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Homework – the word itself invokes a sense of apprehension, nervousness and anxiety in children and parents alike. Right from the mandatory study hours every evening, to ‘tuitions’ for even the preschoolers, it seems that the homework is doing more harm than good. It comes as no surprise then, that there is an increasing clamour for the homework to be abolished from schools. However, there’s also the other school of thought that insists on reinforcement, and wonders how would learning happen if the child does not reflect on it at home.
What’s the way out then? Don’t ban the homework, but change the way it is assigned, done and evaluated. Let me explain with a few points and examples.
Homework reinforces the learning of concepts, content and skills.
The educators, and to a certain extent, the parents agree with this one. The bone of contention here is that in the name of reinforcement, the homework ends up being more of rote learning, or mindless writing practice. There is no or low-quality supervision, that might have an adverse effect on the entire learning process.
What if the homework involves the practical application of the concept learned at school? If the child has learnt numbers at school, instead of asking them to practice writing numbers, the child should be given a homework of counting with the parent. It could be counting the number of bicycles they see while playing, or counting the number of potatoes being used for dinner. If the learning at school involved nouns, the child could play a conversation game with the parent, instead of mugging up the definition.
Homework lets the parents see what their children are doing at school.
The child is away at school for a few hours. The first question she is asked the moment she is out is – “What did you learn today?”. The teacher evaluates the time the child has spent at home by looking at the worksheets she has brought back. The curiosity on both sides is well justified, but it does create an undue pressure on the child.
Instead, if the parents and teachers decide to work together, the anxieties could be given a rest. If the work being done at home is turned into an interactive one, it will help not only in a better quality of learning, but will also help the parent and child to bond better. A creative task done at home with the parent’s support gives much better results than writing a word 50 times! But of course, it should be something that the child can do with the parent’s support, and not the parent completing it for the submission.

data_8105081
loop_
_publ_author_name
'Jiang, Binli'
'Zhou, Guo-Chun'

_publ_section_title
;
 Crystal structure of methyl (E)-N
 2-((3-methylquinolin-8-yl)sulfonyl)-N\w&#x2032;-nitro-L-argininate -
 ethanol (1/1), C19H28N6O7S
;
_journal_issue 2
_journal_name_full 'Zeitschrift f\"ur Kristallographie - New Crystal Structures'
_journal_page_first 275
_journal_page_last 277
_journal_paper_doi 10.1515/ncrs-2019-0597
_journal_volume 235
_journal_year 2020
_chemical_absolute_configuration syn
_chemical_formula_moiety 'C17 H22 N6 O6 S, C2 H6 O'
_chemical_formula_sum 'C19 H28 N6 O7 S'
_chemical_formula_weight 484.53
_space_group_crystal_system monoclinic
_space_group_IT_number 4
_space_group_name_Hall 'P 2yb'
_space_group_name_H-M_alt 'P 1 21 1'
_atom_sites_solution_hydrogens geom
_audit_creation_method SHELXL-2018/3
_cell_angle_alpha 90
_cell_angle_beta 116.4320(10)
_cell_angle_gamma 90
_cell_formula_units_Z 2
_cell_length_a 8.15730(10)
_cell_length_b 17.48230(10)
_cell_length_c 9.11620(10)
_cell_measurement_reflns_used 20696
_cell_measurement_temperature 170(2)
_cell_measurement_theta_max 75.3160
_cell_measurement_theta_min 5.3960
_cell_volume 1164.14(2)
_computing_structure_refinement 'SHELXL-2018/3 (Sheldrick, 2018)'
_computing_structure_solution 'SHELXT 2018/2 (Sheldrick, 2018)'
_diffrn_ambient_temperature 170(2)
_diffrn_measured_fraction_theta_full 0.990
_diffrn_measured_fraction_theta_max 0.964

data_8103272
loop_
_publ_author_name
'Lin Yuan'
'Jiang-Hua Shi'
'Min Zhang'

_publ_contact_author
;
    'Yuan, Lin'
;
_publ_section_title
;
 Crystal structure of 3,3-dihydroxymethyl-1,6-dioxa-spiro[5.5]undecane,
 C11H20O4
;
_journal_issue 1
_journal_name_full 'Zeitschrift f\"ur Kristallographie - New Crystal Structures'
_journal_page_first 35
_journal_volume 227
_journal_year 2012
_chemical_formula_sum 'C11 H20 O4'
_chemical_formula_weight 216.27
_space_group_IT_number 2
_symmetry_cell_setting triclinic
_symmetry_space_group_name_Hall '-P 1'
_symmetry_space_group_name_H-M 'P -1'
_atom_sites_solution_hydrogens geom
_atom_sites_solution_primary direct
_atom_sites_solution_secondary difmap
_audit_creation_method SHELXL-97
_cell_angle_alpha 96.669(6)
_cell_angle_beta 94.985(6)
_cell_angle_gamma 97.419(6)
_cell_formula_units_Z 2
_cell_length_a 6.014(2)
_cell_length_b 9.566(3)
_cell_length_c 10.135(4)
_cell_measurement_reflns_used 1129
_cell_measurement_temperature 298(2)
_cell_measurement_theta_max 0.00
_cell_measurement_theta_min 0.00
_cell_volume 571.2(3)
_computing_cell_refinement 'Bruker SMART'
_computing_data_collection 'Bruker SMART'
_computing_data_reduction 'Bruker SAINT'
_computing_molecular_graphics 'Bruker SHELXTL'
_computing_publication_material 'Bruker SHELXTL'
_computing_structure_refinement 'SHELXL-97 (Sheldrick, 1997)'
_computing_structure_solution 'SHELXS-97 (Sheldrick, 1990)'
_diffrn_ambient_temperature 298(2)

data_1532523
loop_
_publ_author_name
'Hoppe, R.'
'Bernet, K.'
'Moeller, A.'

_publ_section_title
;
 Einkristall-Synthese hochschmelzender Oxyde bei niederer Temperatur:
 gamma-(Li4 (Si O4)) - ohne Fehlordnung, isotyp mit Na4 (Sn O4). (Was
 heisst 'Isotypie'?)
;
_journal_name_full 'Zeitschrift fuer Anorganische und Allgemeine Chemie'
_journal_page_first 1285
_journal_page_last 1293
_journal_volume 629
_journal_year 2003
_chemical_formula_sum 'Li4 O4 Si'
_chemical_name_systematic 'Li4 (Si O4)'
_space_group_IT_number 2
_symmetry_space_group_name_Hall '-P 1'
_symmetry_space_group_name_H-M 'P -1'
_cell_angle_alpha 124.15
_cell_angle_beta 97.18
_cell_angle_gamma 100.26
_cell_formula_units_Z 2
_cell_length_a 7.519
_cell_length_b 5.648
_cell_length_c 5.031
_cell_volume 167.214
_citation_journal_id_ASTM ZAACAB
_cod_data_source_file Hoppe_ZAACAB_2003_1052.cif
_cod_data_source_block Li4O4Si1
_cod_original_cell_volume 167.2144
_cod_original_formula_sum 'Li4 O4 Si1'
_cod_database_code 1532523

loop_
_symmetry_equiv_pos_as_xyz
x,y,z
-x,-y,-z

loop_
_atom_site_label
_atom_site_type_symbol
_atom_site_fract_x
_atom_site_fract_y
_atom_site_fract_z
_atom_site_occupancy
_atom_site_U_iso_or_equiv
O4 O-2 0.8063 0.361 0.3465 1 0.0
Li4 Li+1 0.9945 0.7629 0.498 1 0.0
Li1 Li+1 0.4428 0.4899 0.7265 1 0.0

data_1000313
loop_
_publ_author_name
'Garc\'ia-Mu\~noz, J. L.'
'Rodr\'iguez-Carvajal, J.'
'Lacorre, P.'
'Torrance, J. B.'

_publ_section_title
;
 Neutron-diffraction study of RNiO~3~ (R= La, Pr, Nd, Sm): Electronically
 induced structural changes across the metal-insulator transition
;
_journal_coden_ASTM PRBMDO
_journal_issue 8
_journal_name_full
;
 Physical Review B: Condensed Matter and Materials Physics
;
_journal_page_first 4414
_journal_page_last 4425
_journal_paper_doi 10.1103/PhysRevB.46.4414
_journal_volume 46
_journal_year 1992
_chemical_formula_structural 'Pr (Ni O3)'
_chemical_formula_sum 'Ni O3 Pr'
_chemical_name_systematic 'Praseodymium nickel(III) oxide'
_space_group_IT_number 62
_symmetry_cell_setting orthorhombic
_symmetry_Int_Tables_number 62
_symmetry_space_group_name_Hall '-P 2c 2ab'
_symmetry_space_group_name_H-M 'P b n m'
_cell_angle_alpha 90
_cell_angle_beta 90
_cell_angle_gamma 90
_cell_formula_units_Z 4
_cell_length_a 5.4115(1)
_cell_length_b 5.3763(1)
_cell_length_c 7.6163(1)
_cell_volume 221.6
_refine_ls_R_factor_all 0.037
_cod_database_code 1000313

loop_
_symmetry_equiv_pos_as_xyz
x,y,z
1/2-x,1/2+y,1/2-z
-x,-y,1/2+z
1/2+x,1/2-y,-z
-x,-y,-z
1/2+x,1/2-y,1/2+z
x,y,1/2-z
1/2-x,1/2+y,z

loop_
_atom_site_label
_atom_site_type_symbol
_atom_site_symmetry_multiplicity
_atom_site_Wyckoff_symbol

It’s all about the Learning.
This brings us to a very important point – we are obsessed with perfection. Most of us believe that a child’s assignment needs to be done right down to the level of a professional artist. If the child is learning about shapes, the ball that she is drawing has to be a perfect round. When she is learning to write, her alphabets should be impeccable. If she can’t do it, we parents, want to do it ourselves, just so it looks nice!
We miss the woods for the trees here. It is more important for the child to be able to understand that a round is a shape that can roll, and doesn’t have edges. The perfection in the round, or the difference between a circle and an oval can come later. It will help her better to understand the difference between M and W at this stage. That all the lines used to make the alphabets should be of the same length can wait.
In all the rush for the assignment, the teachers, parents and most importantly the children are stressed. That leaves no time for them to actually reflect on what happened during the day, or to think. Or to read. Or to play. And a childhood can’t be complete without all these things. Won’t you agree? Calvin does 🙂
Let us know what you think of the homework in the comments below.